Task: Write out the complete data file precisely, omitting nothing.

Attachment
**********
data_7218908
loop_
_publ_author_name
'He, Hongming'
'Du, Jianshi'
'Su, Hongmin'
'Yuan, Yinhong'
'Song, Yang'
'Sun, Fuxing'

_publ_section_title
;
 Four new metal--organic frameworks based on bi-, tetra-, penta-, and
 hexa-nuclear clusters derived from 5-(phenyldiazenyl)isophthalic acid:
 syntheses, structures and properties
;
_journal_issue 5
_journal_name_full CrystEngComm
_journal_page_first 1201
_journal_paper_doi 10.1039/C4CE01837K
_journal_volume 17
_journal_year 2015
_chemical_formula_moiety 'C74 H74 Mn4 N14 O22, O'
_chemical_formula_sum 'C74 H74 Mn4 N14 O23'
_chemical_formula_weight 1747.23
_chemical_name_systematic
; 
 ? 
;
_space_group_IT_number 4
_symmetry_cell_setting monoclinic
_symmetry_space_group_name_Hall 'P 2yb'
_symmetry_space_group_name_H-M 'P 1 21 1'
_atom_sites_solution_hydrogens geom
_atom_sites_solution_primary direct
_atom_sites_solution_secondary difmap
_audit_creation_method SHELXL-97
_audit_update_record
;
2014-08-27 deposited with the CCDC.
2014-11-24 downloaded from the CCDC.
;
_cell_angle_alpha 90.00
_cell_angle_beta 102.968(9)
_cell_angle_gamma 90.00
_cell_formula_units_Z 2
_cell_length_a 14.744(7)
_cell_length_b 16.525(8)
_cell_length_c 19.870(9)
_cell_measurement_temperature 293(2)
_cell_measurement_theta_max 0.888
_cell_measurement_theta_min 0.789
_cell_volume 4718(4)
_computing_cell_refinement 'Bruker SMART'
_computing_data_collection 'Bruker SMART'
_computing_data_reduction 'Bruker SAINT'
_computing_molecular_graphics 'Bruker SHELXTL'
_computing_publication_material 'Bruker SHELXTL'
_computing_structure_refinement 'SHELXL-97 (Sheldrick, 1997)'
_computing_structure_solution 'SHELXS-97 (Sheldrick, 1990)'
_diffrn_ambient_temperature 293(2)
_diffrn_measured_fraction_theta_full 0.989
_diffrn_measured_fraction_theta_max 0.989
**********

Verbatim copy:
data_7218908
loop_
_publ_author_name
'He, Hongming'
'Du, Jianshi'
'Su, Hongmin'
'Yuan, Yinhong'
'Song, Yang'
'Sun, Fuxing'

_publ_section_title
;
 Four new metal--organic frameworks based on bi-, tetra-, penta-, and
 hexa-nuclear clusters derived from 5-(phenyldiazenyl)isophthalic acid:
 syntheses, structures and properties
;
_journal_issue 5
_journal_name_full CrystEngComm
_journal_page_first 1201
_journal_paper_doi 10.1039/C4CE01837K
_journal_volume 17
_journal_year 2015
_chemical_formula_moiety 'C74 H74 Mn4 N14 O22, O'
_chemical_formula_sum 'C74 H74 Mn4 N14 O23'
_chemical_formula_weight 1747.23
_chemical_name_systematic
; 
 ? 
;
_space_group_IT_number 4
_symmetry_cell_setting monoclinic
_symmetry_space_group_name_Hall 'P 2yb'
_symmetry_space_group_name_H-M 'P 1 21 1'
_atom_sites_solution_hydrogens geom
_atom_sites_solution_primary direct
_atom_sites_solution_secondary difmap
_audit_creation_method SHELXL-97
_audit_update_record
;
2014-08-27 deposited with the CCDC.
2014-11-24 downloaded from the CCDC.
;
_cell_angle_alpha 90.00
_cell_angle_beta 102.968(9)
_cell_angle_gamma 90.00
_cell_formula_units_Z 2
_cell_length_a 14.744(7)
_cell_length_b 16.525(8)
_cell_length_c 19.870(9)
_cell_measurement_temperature 293(2)
_cell_measurement_theta_max 0.888
_cell_measurement_theta_min 0.789
_cell_volume 4718(4)
_computing_cell_refinement 'Bruker SMART'
_computing_data_collection 'Bruker SMART'
_computing_data_reduction 'Bruker SAINT'
_computing_molecular_graphics 'Bruker SHELXTL'
_computing_publication_material 'Bruker SHELXTL'
_computing_structure_refinement 'SHELXL-97 (Sheldrick, 1997)'
_computing_structure_solution 'SHELXS-97 (Sheldrick, 1990)'
_diffrn_ambient_temperature 293(2)
_diffrn_measured_fraction_theta_full 0.989
_diffrn_measured_fraction_theta_max 0.989